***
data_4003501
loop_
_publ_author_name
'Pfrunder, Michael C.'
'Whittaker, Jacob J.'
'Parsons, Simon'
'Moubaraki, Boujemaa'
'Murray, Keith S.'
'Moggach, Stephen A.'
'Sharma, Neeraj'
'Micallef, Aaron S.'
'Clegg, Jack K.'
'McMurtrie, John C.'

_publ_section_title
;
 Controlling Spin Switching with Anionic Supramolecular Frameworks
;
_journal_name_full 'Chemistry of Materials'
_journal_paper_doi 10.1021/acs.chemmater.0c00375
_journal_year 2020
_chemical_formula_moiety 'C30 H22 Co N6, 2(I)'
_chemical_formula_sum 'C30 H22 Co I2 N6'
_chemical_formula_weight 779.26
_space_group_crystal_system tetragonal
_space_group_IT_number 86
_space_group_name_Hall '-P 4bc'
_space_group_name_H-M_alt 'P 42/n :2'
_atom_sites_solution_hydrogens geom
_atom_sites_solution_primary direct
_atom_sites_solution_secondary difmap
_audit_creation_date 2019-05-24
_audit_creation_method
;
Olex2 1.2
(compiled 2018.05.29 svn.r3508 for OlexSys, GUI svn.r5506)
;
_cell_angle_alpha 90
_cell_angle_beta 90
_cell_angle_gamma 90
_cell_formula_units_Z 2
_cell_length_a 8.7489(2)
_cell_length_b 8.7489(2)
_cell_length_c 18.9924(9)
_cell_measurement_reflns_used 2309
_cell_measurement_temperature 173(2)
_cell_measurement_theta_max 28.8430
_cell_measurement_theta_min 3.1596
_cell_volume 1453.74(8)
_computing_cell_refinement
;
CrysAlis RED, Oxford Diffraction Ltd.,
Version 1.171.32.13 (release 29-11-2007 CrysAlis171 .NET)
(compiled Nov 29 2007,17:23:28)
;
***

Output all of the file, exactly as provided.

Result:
data_4003501
loop_
_publ_author_name
'Pfrunder, Michael C.'
'Whittaker, Jacob J.'
'Parsons, Simon'
'Moubaraki, Boujemaa'
'Murray, Keith S.'
'Moggach, Stephen A.'
'Sharma, Neeraj'
'Micallef, Aaron S.'
'Clegg, Jack K.'
'McMurtrie, John C.'

_publ_section_title
;
 Controlling Spin Switching with Anionic Supramolecular Frameworks
;
_journal_name_full 'Chemistry of Materials'
_journal_paper_doi 10.1021/acs.chemmater.0c00375
_journal_year 2020
_chemical_formula_moiety 'C30 H22 Co N6, 2(I)'
_chemical_formula_sum 'C30 H22 Co I2 N6'
_chemical_formula_weight 779.26
_space_group_crystal_system tetragonal
_space_group_IT_number 86
_space_group_name_Hall '-P 4bc'
_space_group_name_H-M_alt 'P 42/n :2'
_atom_sites_solution_hydrogens geom
_atom_sites_solution_primary direct
_atom_sites_solution_secondary difmap
_audit_creation_date 2019-05-24
_audit_creation_method
;
Olex2 1.2
(compiled 2018.05.29 svn.r3508 for OlexSys, GUI svn.r5506)
;
_cell_angle_alpha 90
_cell_angle_beta 90
_cell_angle_gamma 90
_cell_formula_units_Z 2
_cell_length_a 8.7489(2)
_cell_length_b 8.7489(2)
_cell_length_c 18.9924(9)
_cell_measurement_reflns_used 2309
_cell_measurement_temperature 173(2)
_cell_measurement_theta_max 28.8430
_cell_measurement_theta_min 3.1596
_cell_volume 1453.74(8)
_computing_cell_refinement
;
CrysAlis RED, Oxford Diffraction Ltd.,
Version 1.171.32.13 (release 29-11-2007 CrysAlis171 .NET)
(compiled Nov 29 2007,17:23:28)
;